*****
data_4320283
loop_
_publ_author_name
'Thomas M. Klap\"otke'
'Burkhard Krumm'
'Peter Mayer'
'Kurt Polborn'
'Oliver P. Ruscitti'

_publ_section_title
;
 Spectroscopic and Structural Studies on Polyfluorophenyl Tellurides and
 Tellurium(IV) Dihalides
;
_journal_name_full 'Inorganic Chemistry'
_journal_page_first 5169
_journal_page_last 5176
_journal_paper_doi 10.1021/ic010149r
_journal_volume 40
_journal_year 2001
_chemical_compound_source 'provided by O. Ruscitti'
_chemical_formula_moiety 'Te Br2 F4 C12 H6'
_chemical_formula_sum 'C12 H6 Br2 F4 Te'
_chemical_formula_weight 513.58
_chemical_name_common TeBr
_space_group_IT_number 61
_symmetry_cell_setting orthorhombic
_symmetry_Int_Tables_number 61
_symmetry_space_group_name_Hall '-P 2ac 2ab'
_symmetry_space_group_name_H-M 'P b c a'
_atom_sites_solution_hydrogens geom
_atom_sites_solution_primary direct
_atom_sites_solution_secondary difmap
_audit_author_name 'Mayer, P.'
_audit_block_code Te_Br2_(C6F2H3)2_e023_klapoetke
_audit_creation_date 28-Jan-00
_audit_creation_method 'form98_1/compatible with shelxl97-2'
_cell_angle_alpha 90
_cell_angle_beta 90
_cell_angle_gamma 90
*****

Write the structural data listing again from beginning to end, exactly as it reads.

data_4320283
loop_
_publ_author_name
'Thomas M. Klap\"otke'
'Burkhard Krumm'
'Peter Mayer'
'Kurt Polborn'
'Oliver P. Ruscitti'

_publ_section_title
;
 Spectroscopic and Structural Studies on Polyfluorophenyl Tellurides and
 Tellurium(IV) Dihalides
;
_journal_name_full 'Inorganic Chemistry'
_journal_page_first 5169
_journal_page_last 5176
_journal_paper_doi 10.1021/ic010149r
_journal_volume 40
_journal_year 2001
_chemical_compound_source 'provided by O. Ruscitti'
_chemical_formula_moiety 'Te Br2 F4 C12 H6'
_chemical_formula_sum 'C12 H6 Br2 F4 Te'
_chemical_formula_weight 513.58
_chemical_name_common TeBr
_space_group_IT_number 61
_symmetry_cell_setting orthorhombic
_symmetry_Int_Tables_number 61
_symmetry_space_group_name_Hall '-P 2ac 2ab'
_symmetry_space_group_name_H-M 'P b c a'
_atom_sites_solution_hydrogens geom
_atom_sites_solution_primary direct
_atom_sites_solution_secondary difmap
_audit_author_name 'Mayer, P.'
_audit_block_code Te_Br2_(C6F2H3)2_e023_klapoetke
_audit_creation_date 28-Jan-00
_audit_creation_method 'form98_1/compatible with shelxl97-2'
_cell_angle_alpha 90
_cell_angle_beta 90
_cell_angle_gamma 90